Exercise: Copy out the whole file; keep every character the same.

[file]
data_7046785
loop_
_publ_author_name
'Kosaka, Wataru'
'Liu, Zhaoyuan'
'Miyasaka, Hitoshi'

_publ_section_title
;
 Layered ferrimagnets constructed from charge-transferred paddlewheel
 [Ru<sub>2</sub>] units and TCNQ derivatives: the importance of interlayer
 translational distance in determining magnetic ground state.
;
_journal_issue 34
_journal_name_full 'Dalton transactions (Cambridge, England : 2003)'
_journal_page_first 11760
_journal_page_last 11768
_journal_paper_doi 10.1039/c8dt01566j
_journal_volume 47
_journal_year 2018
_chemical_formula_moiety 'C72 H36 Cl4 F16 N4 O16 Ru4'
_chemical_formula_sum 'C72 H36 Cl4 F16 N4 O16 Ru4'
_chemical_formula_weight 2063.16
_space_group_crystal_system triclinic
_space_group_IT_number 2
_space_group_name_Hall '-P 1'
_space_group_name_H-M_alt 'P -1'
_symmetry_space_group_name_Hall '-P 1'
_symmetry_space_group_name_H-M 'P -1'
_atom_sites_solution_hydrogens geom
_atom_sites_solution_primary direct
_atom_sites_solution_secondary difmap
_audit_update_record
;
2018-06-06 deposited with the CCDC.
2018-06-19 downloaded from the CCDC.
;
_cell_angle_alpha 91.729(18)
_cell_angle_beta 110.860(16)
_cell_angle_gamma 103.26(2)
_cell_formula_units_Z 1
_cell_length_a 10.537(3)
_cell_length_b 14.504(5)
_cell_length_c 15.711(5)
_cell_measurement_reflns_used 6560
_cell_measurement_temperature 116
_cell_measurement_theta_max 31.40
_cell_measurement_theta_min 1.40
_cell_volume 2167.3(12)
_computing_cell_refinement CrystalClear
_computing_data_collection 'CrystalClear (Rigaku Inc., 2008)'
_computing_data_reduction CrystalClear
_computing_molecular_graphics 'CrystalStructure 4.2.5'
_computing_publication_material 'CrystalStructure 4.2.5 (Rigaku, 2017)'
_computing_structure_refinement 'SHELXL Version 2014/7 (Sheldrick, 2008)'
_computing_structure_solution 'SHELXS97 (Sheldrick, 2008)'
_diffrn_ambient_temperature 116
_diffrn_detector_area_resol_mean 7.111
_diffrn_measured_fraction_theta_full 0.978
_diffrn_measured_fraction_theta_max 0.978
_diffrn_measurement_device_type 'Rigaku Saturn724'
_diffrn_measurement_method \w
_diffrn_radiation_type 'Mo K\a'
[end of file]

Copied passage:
data_7046785
loop_
_publ_author_name
'Kosaka, Wataru'
'Liu, Zhaoyuan'
'Miyasaka, Hitoshi'

_publ_section_title
;
 Layered ferrimagnets constructed from charge-transferred paddlewheel
 [Ru<sub>2</sub>] units and TCNQ derivatives: the importance of interlayer
 translational distance in determining magnetic ground state.
;
_journal_issue 34
_journal_name_full 'Dalton transactions (Cambridge, England : 2003)'
_journal_page_first 11760
_journal_page_last 11768
_journal_paper_doi 10.1039/c8dt01566j
_journal_volume 47
_journal_year 2018
_chemical_formula_moiety 'C72 H36 Cl4 F16 N4 O16 Ru4'
_chemical_formula_sum 'C72 H36 Cl4 F16 N4 O16 Ru4'
_chemical_formula_weight 2063.16
_space_group_crystal_system triclinic
_space_group_IT_number 2
_space_group_name_Hall '-P 1'
_space_group_name_H-M_alt 'P -1'
_symmetry_space_group_name_Hall '-P 1'
_symmetry_space_group_name_H-M 'P -1'
_atom_sites_solution_hydrogens geom
_atom_sites_solution_primary direct
_atom_sites_solution_secondary difmap
_audit_update_record
;
2018-06-06 deposited with the CCDC.
2018-06-19 downloaded from the CCDC.
;
_cell_angle_alpha 91.729(18)
_cell_angle_beta 110.860(16)
_cell_angle_gamma 103.26(2)
_cell_formula_units_Z 1
_cell_length_a 10.537(3)
_cell_length_b 14.504(5)
_cell_length_c 15.711(5)
_cell_measurement_reflns_used 6560
_cell_measurement_temperature 116
_cell_measurement_theta_max 31.40
_cell_measurement_theta_min 1.40
_cell_volume 2167.3(12)
_computing_cell_refinement CrystalClear
_computing_data_collection 'CrystalClear (Rigaku Inc., 2008)'
_computing_data_reduction CrystalClear
_computing_molecular_graphics 'CrystalStructure 4.2.5'
_computing_publication_material 'CrystalStructure 4.2.5 (Rigaku, 2017)'
_computing_structure_refinement 'SHELXL Version 2014/7 (Sheldrick, 2008)'
_computing_structure_solution 'SHELXS97 (Sheldrick, 2008)'
_diffrn_ambient_temperature 116
_diffrn_detector_area_resol_mean 7.111
_diffrn_measured_fraction_theta_full 0.978
_diffrn_measured_fraction_theta_max 0.978
_diffrn_measurement_device_type 'Rigaku Saturn724'
_diffrn_measurement_method \w
_diffrn_radiation_type 'Mo K\a'